Commerce competition in debt

School of Business and Commerce Society loan $38,500, $7,500 over 9 years

ComSoc President Matthew Price says there was no mismanagement of ICBC funds.
ComSoc President Matthew Price says there was no mismanagement of ICBC funds.

The Queen’s School of Business and the Commerce Society are shelling out a total of $46,000 to keep ICBC alive.

Queen’s Inter-Collegiate Business Competition (ICBC) came under financial scrutiny when it was announced earlier this year the competition experienced a revenue shortfall of $37,000.

David Saunders, dean of QSB, said there is no sign of financial mismanagement on the part of the organizers. A financial assessment of ICBC was conducted to clarify the cause of the revenue shortfall, he said.

“Anytime there’s a short fall, you check why it occurred. You might not have enough revenue or you might overspend. [ICBC] hadn’t overspent. They were responsible. Sometimes sponsors just don’t happen,” he said. “One of the roles of the business school is to encourage students to take calculated risks.”

Saunders said this is not the first time a revenue shortfall has occurred during a Queen’s business competition.

“This has happened with other conferences from time to time,” he said. “ComSoc is working to tighten internal procedures. Our role is to encourage them. That’s the way it should be. We’re more than happy to let ComSoc take the lead on this.”

QSB offered ICBC an interest-free loan to be paid back in 2017 so the competition can continue for years to come, said Saunders.

“We don’t want to burden any one year, so we divided it out to be fair. [The loan] is re-negotiable in the next few years.”

ICBC is the largest business competition of its kind in Canada, said Commerce Society President Matthew Price, Comm ’09, via e-mail.

“It is the longest-running undergraduate business case competition in Canada. Students go through several qualifying rounds in order to compete in the Final Weekend. [ICBC 2008] drew 158 case submissions from 35 schools to earn one of the 48 coveted team positions,” he said. “Events are offered in all of the major business disciplines, including accounting, business policy, debating, finance, ethics, labour arbitration, marketing and management information systems. Teams present their case solutions to leaders in their respective industries where they receive constructive feedback and network with the corporate elite.”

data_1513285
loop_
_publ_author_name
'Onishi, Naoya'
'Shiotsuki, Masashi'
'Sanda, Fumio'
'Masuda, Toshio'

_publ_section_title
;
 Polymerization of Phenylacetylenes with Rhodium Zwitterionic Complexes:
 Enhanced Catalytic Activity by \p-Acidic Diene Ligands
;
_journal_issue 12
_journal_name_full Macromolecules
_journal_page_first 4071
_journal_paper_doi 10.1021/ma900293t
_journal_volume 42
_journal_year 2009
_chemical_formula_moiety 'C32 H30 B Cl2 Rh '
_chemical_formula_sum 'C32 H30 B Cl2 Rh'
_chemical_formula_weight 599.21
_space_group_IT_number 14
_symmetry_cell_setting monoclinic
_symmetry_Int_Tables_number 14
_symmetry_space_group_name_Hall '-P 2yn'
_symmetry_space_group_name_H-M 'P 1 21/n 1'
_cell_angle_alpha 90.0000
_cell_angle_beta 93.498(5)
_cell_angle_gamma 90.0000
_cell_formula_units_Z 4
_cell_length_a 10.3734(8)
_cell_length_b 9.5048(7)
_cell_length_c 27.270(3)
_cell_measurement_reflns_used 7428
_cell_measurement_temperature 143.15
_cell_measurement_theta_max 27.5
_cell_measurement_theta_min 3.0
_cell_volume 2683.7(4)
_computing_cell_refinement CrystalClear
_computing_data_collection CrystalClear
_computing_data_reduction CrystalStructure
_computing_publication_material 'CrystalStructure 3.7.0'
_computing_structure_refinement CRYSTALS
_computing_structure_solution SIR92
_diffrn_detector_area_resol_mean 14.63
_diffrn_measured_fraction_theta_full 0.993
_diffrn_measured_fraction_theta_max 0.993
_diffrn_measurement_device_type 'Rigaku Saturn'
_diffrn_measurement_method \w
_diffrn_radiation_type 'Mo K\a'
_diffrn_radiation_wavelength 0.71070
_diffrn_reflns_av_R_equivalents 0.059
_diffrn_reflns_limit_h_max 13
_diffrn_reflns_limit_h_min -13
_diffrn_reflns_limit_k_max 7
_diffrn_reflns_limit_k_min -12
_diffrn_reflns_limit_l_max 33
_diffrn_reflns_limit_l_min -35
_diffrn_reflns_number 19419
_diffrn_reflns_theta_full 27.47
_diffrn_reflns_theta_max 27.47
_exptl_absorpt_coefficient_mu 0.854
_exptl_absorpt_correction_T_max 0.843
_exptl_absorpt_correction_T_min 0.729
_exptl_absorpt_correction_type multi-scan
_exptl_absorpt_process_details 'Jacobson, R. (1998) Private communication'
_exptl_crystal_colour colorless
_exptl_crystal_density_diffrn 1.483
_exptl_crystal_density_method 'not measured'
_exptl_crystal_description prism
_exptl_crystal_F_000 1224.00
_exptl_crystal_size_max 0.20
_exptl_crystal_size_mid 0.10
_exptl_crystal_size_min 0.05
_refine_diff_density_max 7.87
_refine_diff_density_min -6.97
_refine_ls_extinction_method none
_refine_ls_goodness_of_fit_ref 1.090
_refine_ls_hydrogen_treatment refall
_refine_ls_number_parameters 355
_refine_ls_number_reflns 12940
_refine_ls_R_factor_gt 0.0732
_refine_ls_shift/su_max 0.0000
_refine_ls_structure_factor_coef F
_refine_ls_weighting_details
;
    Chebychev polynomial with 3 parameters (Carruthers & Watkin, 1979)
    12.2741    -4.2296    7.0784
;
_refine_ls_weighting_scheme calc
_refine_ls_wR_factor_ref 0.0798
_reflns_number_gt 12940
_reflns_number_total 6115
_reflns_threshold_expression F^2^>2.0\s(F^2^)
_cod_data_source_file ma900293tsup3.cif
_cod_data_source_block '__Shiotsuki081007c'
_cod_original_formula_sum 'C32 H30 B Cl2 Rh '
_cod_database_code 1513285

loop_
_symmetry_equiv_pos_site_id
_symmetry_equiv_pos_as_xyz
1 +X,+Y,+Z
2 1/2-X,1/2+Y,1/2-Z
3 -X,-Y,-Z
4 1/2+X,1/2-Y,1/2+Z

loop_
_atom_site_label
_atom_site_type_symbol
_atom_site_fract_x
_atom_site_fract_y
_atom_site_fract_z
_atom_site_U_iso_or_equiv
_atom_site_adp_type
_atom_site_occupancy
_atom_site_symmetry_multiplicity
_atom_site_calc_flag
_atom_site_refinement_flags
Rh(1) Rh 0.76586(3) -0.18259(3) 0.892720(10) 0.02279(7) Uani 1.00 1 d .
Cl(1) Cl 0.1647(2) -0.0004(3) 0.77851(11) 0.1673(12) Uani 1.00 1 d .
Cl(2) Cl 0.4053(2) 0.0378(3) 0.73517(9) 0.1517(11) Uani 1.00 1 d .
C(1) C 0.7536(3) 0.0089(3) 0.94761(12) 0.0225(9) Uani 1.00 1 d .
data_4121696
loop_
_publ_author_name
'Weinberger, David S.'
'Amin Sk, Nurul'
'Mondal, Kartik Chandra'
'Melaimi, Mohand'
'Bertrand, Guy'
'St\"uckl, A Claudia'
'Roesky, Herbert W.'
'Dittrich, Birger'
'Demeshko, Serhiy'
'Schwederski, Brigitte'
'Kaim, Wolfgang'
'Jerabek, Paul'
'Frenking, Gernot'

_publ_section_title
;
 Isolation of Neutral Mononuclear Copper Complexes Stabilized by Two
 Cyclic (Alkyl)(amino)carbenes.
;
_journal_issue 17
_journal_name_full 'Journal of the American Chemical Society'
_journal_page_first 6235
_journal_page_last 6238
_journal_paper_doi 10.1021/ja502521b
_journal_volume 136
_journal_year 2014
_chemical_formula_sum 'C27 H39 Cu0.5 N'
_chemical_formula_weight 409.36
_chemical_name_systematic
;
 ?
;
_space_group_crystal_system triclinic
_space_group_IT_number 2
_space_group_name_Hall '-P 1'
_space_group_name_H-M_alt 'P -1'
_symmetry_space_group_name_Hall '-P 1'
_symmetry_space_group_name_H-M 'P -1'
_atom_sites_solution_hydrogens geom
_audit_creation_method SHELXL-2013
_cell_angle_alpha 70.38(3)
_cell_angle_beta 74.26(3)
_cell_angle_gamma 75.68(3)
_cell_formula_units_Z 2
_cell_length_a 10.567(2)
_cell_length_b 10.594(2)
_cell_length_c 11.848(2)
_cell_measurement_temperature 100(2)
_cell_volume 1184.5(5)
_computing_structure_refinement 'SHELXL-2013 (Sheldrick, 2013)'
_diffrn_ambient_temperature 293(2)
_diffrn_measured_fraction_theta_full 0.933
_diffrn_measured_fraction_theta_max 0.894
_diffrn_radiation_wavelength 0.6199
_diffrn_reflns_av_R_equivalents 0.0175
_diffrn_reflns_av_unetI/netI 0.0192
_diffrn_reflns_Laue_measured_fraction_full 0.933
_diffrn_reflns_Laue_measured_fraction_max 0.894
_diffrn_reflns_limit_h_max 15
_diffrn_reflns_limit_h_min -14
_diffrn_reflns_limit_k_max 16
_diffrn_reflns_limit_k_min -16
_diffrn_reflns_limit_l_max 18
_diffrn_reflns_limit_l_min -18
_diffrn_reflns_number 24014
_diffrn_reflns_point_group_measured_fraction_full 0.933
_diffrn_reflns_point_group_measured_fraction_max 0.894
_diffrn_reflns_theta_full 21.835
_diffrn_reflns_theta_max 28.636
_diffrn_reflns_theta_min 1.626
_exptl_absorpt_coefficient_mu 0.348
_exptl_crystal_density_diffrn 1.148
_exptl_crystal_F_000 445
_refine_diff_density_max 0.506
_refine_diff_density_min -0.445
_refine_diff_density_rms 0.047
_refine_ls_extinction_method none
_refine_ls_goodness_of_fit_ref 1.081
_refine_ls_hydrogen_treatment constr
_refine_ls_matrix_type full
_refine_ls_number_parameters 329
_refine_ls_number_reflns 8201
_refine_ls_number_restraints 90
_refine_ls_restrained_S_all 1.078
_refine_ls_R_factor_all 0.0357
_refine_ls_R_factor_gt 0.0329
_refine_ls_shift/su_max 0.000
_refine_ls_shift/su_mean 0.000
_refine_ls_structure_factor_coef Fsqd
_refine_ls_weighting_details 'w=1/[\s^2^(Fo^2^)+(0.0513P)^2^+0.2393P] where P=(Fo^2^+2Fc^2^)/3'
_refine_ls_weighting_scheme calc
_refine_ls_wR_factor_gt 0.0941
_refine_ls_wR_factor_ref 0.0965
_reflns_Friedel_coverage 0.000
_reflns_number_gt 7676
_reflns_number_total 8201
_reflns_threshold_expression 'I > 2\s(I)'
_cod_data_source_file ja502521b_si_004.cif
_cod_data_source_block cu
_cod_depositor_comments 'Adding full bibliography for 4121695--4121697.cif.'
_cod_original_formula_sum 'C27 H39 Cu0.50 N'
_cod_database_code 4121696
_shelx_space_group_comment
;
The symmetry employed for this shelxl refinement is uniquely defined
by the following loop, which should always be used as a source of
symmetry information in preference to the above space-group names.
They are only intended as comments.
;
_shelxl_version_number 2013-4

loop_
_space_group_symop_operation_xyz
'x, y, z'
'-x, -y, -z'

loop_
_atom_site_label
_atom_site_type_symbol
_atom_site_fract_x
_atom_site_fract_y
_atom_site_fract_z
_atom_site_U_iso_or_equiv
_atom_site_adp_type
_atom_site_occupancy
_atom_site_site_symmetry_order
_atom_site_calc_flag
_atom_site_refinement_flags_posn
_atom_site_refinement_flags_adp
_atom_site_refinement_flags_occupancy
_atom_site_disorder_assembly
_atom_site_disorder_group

Price said ICBC is one of the many business competitions ComSoc organizes during each school year.

ComSoc and QSB offered loans to ICBC because the competition is both prestigious for Queen’s and a part of Queen’s tradition, he said. “All our competitions are student-run. ComSoc has 10 conferences and four national and international competitions. We run these all throughout the year,” he said. “ICBC is a very prestigious event. Everyone takes pride in it.

It brings Queen’s a lot of recognition. This year’s event will be more successful than in years past.”

A lack of sponsors resulted in a revenue shortfall last year, Price said.

“Bankruptcy wouldn’t be the right word for it,” he said. “We had a need to step in and provide [ICBC] a loan. The shortfall in revenue was caused because there was ... not enough sponsors to meet the expenses.”

Price said ComSoc realized there was a problem in April, when cheques given to vendors for the event were bouncing.

“When vendors called QSB about cheques bouncing, the first thing we did was pay the vendors. We proactively stepped in,” he said. “We run 14 competitions [in a year], so we value our relationships with vendors around Kingston.”

Price said the Queen’s School of Business started investigating the competition’s financial management in April.

“It wasn’t an audit. The QSB Finance Office did a review of finances, and they concluded expenses were appropriate. The review indicated that ICBC was in good financial standing in the year prior.”

“[In April] we got together with Queen’s School of Business to discuss the situation,” he said. “The QSB loan was for $38,500. The Commerce Society loan was for $7,500.” He said ComSoc’s budget is in excess of $1 million per year.

“The loan from ComSoc was paid from our retained earnings, with an interest rate equal to the prevailing market rate which it would otherwise earn in a bank account.” Price said the total loan amount is for $46,000 which includes $9,000 start-up for ICBC 2009.

“The ComSoc loan has interest attached to it. The QSB loan is interest free. We appreciate the support of the QSB,” he said.

“Our actual revenue fell short of our expected revenue by approximately 18 per cent in addition to increased expenses to highlight the landmark 30th anniversary.

“The loan [from QSB] will be paid back by 2017. There’s a reasonable amount that will be paid back each year. The ComSoc loan will be paid back first.”

Price said ComSoc is proposing a new external committee policy in ComSoc Assembly to ensure the budgets of any external committees are carefully monitored.

“The new external policy will have a positive effect,” he said. “ComSoc will have more of a role in the conferences and in budget management.”

Price said at ComSoc Assembly, a motion to de-ratify ICBC was rejected.

“Any conference that has financial problems comes for a vote at ComSoc for de-ratification,” he said. “A presentation was made by the current ICBC Co-Chairs to ComSoc Assembly on Sept. 14, the first assembly of the 2008-09 academic year. Following the presentation was the motion to de-ratify, which was overwhelmingly opposed.”

Kayla Paret, Comm ’10 and ICBC co-chair, said the competition will not be affected by the financial issues of last year.

“We have overwhelming support from past alumni and fellow competitors. We will work closely with ComSoc to manage our budget,” she said.

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